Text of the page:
This ongoing collaboration includes a huge work of images and texts on textiles, class, colonialism and beauty Loomshuttles/Warpaths, and a multimedia series Haute Couture.




still from a film of a performance on the theme of dedly fires in textile factories

Karachi textile fire performance February 2013: https://vimeo.com/73082528

Promethus: Production chain(ed) In Greek myth Prometheus steals fire from the Gods and was then punished in perpetuity by Zeus, tied to a rock, his liver pecked by a bird, then restored overnight to be pecked again and again. For Karl Marx he is a heroic figure, both allowing humans to develop productive forces by transforming nature with the use of fire, and also a ‘saint’ for freedom. At the same time in Das Kapital, Prometheus represents the proletariat chained to capital and its machinery. ‘Chained’ ironically rather than tied because of the very technological development fire has enabled, and repeated endlessly in the modern clothing industry that exists as a globalized production chain, constantly being outsourced to lower cost locations with power in the hands of large retailers in the richer parts of the world. They command a downward hierarchy of contractors and sub-contractors with the dangers of death and injury by fire and burn-out increased all the way down the chain to those who make the clothes.

The ambivalent nature of the myth of Prometheus was normal for the ancient Greeks so that in one version by Hesiod for workers of the time the freedom given by the gift of fire is accompanied by Pandora’s box which, when opened, released all sorts of evils into the world. This version has been taken up by anti-industrialisation ideologists for whom Prometheus is the enemy. Such a crude reading loses the real ambivalence which is that the promise of productive plenty is compromised by capitalist social relations whereby producers from colonial Peru to modern day Bangladesh are literally chained inside their workshops and factories. In the modern world technological development has made for highly sophisticated production processes, yet which co-exist with and are co-dependent on ultra-exploitative working conditions especially in the making of clothes. Here workers are not just chained in under lock and key, but like Prometheus and his liver, they are exhausted each working day but with no choice but to keep themselves alive for the next.

It was in just such conditions that Chun Tae-il, a textile worker cried out in the agony of his self-immolated death, “WE ARE NOT MACHINES.” That was 1970 Korea. Over a hundred years ago, workers in England and the USA must have felt the same. In Korea it was young women workers he spoke for, working a minimum of 14 hours a day in unventilated spaces full of dust where they could not stand up, and it is they who have been the real creators of Asian economic miracles from yarn spinners in early 20th century Japan, to the rippers and seamstresses of Korea’s clothing industry in the latter part of the 20th century. The symbiotic relation between capital accumulation and patriarchy has never been clearer. They were its ‘Industrial Warriors’ on the ‘Export Front’ in the gung-ho language of its authoritarian governments, but were abused and their health damaged in this ‘war’, subject to early Burn-Out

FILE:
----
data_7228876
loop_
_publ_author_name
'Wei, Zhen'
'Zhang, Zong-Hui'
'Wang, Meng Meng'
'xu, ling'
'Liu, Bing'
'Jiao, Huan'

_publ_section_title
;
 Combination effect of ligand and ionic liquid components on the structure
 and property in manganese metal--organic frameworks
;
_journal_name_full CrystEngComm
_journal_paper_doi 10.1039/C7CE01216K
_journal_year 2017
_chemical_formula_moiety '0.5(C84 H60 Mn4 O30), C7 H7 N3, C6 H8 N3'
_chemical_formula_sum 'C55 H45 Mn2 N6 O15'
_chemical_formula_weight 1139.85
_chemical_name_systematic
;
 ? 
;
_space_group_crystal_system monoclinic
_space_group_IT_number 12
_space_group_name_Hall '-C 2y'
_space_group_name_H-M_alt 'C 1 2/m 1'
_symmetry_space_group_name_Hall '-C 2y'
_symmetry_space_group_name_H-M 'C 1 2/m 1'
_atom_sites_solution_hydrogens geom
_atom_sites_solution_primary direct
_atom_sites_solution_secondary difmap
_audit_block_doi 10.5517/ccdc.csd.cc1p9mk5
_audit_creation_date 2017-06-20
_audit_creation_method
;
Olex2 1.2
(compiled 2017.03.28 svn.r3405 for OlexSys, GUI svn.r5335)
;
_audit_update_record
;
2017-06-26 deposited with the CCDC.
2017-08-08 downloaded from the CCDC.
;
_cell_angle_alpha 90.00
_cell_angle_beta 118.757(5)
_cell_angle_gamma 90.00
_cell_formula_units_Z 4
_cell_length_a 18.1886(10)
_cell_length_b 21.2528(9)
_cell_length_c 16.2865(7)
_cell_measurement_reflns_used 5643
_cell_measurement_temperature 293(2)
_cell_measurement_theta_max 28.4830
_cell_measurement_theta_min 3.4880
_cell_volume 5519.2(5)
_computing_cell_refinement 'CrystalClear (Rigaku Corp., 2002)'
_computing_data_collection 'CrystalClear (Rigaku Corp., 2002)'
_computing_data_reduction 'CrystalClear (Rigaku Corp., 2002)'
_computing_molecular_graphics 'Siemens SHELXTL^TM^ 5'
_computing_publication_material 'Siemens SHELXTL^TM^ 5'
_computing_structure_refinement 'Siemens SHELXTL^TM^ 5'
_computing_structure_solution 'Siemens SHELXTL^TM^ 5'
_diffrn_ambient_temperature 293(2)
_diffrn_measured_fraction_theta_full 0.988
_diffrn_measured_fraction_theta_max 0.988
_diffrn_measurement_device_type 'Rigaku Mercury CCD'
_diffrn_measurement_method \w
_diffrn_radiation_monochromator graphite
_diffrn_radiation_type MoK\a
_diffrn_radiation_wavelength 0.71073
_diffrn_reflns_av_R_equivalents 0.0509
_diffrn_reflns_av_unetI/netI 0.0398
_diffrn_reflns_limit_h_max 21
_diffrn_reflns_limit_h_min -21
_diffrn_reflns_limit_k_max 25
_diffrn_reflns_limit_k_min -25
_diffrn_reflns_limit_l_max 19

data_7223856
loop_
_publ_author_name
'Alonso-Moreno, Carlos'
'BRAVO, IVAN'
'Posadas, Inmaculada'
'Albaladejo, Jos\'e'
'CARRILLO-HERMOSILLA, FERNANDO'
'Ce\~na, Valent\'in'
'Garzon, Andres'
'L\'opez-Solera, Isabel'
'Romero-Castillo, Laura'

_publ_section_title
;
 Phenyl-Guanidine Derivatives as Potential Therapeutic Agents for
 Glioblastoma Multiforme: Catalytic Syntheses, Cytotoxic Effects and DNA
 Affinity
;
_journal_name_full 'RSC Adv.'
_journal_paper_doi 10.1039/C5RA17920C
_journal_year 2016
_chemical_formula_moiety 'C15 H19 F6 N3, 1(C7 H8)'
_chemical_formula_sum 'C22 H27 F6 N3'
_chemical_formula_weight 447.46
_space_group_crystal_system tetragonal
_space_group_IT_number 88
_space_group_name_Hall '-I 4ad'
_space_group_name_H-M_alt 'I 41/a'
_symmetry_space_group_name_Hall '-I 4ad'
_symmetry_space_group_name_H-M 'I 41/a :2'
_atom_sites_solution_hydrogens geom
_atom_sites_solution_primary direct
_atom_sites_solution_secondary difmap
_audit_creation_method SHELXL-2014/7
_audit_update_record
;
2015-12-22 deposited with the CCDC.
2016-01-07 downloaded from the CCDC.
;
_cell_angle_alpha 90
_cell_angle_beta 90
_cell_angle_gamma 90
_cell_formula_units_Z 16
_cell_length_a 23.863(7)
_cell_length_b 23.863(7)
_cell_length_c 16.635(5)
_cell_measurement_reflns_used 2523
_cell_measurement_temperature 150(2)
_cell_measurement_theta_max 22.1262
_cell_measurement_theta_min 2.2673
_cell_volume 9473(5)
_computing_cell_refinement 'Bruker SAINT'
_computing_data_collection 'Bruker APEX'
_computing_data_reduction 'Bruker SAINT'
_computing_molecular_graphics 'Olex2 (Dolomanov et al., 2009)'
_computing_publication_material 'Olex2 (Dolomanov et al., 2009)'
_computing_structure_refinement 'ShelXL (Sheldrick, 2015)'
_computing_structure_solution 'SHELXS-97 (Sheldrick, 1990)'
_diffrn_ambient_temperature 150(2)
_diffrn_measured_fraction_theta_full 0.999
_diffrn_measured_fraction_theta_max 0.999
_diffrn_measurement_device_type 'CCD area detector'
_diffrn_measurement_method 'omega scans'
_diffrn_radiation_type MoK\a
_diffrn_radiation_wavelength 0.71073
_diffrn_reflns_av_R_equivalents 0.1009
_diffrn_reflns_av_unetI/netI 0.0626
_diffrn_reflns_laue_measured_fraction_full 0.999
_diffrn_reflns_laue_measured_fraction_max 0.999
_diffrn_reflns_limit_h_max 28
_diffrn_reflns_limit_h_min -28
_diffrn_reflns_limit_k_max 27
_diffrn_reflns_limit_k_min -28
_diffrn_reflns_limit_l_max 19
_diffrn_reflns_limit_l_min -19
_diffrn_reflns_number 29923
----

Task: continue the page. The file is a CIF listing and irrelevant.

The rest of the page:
The Chonggye Garment Union was created in Soul’s Peace Market after Chun tae-il’s death, but little changed, as was shown a few years later at the Dong-Il textile factory in Incheon where women workers outnumbered men Five to One. In 1972 they elected a woman union leader, and immediately faced hostility from management and men in the government-controlled union. In the next election in 1976 women were prevented from voting and in turn they went on hunger strike and were promptly confronted by riot police. When they started to undress believing they could not then be touched, they were dragged away. Several were imprisoned, many injured. Such brutality tells clearly just how important they were to the accumulation of the capital needed for a ‘miracle’ to take place.

The accumulated capital which the work of those super-exploited young Korean women created was invested either in new more hi-tech, capital-intensive production, or used to outsource the labour intensive end of the garment industry to new low-waged areas of the world, so that women exploited in Bangladesh or Honduras are likely to be working in South Korean owned and managed clothing factories under similar conditions to the 1970s Pyounghwa Market. In Bangladesh in 2010, just days before yet one more fatal factory fire, a worker was shot dead by the police for protesting at conditions in a South Korean owned factory. In Honduras burn-out is such that only 6.3% of women have worked longer than 10 years in such factories.








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WEALTH OF NEGATIONS at www.wealthofnegations.org